August 23, 2022 at 7:15 am #101939HannahaSpectator
All the best to your sister and to your family, Leonie! I hope this message board and the Cholangiocarcinoma Foundation is as much help to her as it has been to my mom.
And thanks so much for the timely reminder, Mary. Targeted treatment is indeed so important. Also, knowledge about what genetic mutations a patient carries is helpful even beyond the specific therapies designed to target a handful of mutations. Increasingly, knowing a patient’s tumor’s genetic profile may help the treatment team select appropriate chemotherapy combinations and will help make important decisions about radiation, surgery, etc.August 21, 2022 at 5:12 am #101930LonesSpectator
Hi Hannah, thanks so much for sharing this, my sister was recently diagnosed and it’s great to read positive stories. I’m so glad your mum is doing well 🙂
Leonie.August 18, 2022 at 6:19 pm #101923bglassModerator
It is great to hear from you — the good news about your mother’s successful treatment really made my day. The newer targeted treatments are benefiting many of our patients. Their stories highlight the importance of biomarker (genomic) testing to see if your cancer involves a mutation for which targeted treatment is an option.
(For any readers looking for information on biomarker testing, there is important material on this topic available on the Cholangiocarcinoma Foundation website. I will place a link at the bottom of this message.)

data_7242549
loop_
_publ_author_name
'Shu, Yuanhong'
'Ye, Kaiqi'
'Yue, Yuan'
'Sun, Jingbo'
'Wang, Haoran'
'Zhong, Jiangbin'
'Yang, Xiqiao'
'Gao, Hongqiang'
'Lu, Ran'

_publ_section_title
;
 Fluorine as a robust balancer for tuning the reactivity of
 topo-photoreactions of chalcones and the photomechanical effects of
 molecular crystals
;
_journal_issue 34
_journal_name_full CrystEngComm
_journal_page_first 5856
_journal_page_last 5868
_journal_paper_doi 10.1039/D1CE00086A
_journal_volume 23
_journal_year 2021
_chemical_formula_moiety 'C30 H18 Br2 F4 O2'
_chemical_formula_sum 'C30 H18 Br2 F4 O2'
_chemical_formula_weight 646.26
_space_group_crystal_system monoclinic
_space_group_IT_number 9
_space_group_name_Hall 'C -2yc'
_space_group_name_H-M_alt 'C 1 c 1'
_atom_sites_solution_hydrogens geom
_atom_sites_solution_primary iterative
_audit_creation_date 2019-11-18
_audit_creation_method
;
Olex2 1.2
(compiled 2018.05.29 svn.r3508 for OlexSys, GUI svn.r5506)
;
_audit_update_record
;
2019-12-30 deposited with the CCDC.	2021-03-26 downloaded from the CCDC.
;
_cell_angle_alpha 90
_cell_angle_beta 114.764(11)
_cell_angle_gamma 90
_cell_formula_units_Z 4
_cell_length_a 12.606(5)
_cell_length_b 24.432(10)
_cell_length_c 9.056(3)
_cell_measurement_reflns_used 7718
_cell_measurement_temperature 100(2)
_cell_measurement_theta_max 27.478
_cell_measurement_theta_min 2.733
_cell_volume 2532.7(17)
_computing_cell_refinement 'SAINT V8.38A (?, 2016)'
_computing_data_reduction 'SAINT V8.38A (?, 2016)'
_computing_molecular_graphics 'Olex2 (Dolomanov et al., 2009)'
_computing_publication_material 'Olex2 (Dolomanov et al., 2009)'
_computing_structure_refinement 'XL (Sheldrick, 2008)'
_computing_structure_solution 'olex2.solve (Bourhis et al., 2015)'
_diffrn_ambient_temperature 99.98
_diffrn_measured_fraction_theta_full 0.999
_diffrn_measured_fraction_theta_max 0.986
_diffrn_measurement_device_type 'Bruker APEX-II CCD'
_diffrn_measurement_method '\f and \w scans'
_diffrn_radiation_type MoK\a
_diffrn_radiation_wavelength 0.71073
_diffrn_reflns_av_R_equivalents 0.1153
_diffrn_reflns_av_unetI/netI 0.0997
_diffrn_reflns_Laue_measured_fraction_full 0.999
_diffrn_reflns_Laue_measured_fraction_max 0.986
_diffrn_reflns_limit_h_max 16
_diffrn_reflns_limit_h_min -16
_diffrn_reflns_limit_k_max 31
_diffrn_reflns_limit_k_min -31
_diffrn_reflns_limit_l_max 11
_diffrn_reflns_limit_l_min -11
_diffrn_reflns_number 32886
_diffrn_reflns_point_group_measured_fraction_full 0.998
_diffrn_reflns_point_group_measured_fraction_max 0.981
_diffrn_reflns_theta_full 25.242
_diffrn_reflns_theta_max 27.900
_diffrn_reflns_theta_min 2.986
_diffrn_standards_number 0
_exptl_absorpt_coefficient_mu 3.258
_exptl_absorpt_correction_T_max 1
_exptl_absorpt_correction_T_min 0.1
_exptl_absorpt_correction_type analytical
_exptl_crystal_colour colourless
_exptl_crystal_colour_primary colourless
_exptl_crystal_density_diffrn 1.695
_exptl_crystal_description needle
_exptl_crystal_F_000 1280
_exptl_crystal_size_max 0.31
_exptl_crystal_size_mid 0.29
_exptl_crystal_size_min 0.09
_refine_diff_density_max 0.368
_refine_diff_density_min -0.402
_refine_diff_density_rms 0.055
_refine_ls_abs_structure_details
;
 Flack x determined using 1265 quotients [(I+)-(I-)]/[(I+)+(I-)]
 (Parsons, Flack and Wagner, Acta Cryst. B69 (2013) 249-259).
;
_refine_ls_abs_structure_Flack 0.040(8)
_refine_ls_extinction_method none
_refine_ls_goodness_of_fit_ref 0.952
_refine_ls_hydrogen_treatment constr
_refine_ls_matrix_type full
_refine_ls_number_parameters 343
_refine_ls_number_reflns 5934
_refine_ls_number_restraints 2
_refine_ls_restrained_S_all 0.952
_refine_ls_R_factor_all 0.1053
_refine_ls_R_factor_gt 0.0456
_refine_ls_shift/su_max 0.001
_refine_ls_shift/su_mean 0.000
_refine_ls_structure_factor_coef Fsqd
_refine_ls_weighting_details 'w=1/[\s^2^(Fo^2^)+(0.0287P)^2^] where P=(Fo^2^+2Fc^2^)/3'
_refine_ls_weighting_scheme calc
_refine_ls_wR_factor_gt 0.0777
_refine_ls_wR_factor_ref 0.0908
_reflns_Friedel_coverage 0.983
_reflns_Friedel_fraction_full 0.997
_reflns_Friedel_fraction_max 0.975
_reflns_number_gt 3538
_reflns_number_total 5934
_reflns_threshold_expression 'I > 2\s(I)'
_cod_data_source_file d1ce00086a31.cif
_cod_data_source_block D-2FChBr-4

Take care, regards, Mary
Here is the link:August 17, 2022 at 3:40 pm #101918HannahaSpectator
My last post to the Survivor Stories board was about 8 months ago. Today, we learned that my mom’s ICC is still being held at bay. The key word I waited on tenterhooks for is “stable.” This is a special milestone because it marks four years since her initial diagnosis, when doctors discovered a 10+cm tumor on her liver and gave her a bleak prognosis. After one failed surgery, 10 cycles of gem-cis, a second successful surgery, and more than two years on Ivosidenib/Tibsovo, the only signs of cancer in her body are a few stalled-out looking lymph nodes. I hope her story can bring hope to others. The first oncologist who diagnosed my mom at our local hospital did not give us much reason for hope. She said there was not much known about this disease, and no effective treatments. While it’s true that cholangiocarcinoma is a tough and a(n increasingly less) rare diagnosis, there are new and more promising treatments arriving on the horizon all the time.
Editing here to say that although some people might ask why i use the word “successful” for a surgery that turned out not to have removed all the cancer from her body, i am convinced that removing all that tumor burden from her body was a huge benefit. at the time of the surgery, the entire tumor was deemed to have been removed with negative margins, and all lymph nodes removed for testing came back negative.
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